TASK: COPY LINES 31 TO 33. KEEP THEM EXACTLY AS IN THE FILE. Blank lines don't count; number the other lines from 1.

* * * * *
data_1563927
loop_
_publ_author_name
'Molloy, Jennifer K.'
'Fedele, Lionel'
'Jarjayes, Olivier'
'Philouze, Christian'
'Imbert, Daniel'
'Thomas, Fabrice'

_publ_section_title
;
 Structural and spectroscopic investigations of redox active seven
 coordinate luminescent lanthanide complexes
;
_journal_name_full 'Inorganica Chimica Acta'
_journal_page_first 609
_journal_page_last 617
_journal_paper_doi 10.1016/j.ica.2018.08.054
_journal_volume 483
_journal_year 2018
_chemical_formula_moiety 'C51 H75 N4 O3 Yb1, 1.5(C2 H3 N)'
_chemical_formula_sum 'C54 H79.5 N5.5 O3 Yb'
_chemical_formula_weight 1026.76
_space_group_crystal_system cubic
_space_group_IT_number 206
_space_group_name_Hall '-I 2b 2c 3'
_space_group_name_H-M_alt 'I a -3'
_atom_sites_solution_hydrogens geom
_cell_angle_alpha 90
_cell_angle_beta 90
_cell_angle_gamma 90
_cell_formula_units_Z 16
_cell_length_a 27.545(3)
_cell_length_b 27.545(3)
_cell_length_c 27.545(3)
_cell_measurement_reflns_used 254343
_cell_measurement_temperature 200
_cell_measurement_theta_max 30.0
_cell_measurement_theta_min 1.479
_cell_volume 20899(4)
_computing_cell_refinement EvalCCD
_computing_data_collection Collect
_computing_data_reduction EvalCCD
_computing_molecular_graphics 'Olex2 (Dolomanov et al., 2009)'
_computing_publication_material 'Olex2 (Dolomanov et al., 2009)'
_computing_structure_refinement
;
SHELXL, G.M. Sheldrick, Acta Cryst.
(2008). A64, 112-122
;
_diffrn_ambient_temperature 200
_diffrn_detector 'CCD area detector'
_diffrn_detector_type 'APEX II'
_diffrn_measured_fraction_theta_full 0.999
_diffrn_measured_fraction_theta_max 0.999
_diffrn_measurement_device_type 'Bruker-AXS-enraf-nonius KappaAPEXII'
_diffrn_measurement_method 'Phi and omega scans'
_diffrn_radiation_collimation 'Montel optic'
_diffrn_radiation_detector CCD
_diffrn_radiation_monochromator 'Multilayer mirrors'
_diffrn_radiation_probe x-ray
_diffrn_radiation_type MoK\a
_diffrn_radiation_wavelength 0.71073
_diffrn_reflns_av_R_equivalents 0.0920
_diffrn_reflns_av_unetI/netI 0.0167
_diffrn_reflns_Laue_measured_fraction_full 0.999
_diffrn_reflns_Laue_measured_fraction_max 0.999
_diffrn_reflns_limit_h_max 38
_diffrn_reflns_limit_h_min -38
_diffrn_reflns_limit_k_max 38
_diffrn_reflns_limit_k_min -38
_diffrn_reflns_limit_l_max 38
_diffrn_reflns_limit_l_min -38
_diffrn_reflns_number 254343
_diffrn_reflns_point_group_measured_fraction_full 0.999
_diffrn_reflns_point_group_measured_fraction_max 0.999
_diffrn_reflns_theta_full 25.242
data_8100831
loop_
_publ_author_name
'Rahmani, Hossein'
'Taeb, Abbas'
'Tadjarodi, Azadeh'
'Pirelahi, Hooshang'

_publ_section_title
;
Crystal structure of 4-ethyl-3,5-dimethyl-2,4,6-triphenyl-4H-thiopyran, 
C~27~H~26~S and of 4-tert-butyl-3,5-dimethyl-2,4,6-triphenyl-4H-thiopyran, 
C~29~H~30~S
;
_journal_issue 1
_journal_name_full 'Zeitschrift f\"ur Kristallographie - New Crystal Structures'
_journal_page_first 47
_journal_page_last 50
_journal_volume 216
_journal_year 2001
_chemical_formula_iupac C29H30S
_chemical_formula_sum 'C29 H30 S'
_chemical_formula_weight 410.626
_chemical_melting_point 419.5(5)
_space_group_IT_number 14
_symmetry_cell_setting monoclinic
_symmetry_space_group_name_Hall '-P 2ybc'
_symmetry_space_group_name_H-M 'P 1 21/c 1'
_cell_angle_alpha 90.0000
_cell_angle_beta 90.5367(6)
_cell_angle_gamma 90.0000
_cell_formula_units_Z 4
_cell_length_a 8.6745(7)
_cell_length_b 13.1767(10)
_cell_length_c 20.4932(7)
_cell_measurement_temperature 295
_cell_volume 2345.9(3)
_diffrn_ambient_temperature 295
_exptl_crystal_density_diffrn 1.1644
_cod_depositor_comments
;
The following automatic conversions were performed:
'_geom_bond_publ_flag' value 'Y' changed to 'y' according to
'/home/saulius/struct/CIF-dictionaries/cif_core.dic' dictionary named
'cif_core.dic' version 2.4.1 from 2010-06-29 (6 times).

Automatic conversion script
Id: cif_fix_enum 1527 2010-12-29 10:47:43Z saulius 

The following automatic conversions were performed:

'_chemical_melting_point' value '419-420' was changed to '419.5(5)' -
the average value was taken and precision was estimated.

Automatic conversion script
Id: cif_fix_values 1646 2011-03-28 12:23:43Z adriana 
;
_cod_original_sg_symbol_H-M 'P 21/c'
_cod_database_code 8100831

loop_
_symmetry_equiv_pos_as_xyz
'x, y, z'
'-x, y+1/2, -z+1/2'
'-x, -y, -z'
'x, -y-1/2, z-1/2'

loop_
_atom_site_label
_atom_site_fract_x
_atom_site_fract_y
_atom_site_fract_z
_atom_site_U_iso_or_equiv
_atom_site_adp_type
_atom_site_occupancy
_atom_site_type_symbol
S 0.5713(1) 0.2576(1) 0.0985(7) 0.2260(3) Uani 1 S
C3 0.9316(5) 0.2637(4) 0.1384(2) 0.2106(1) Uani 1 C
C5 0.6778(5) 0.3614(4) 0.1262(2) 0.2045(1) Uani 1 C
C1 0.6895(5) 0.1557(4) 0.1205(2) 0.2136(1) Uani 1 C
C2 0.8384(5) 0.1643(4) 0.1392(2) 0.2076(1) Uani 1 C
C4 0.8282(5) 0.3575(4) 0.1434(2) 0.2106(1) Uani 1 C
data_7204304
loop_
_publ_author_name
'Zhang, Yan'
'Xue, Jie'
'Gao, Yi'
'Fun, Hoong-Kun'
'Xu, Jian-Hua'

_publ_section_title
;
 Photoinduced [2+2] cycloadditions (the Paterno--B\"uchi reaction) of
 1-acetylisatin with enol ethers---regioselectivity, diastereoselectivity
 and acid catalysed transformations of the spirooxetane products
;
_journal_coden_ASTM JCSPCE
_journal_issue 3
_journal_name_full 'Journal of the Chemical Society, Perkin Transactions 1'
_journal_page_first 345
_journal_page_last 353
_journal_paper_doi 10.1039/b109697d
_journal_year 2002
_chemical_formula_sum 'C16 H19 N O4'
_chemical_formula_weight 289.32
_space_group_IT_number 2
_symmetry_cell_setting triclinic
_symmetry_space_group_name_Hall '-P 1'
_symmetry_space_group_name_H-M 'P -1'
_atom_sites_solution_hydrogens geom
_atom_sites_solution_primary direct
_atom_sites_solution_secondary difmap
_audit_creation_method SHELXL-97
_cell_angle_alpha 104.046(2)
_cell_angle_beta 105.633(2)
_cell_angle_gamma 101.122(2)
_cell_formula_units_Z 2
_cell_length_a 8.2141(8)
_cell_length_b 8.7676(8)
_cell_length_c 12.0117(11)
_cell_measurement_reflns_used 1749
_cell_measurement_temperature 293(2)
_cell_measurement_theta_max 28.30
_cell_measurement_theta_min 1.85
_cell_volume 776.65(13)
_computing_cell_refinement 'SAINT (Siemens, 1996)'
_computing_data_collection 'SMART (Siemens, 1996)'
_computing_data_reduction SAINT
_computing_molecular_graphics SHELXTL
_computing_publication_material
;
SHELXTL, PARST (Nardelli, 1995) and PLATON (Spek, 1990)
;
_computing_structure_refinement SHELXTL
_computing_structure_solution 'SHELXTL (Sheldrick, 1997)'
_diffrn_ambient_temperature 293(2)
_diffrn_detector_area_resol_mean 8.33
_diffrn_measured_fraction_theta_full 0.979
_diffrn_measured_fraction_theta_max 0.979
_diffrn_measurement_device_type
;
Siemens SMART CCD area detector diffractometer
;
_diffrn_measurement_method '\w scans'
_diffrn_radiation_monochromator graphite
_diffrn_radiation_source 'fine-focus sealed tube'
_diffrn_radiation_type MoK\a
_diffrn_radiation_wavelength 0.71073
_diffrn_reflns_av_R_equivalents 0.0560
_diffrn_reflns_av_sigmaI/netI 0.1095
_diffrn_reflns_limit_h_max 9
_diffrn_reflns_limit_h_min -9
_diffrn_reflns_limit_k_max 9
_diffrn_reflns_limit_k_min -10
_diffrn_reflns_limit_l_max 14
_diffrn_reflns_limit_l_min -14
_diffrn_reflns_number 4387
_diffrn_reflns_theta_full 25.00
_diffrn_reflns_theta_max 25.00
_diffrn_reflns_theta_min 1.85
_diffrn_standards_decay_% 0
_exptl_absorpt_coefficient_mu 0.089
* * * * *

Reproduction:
_cell_angle_gamma 90
_cell_formula_units_Z 16
_cell_length_a 27.545(3)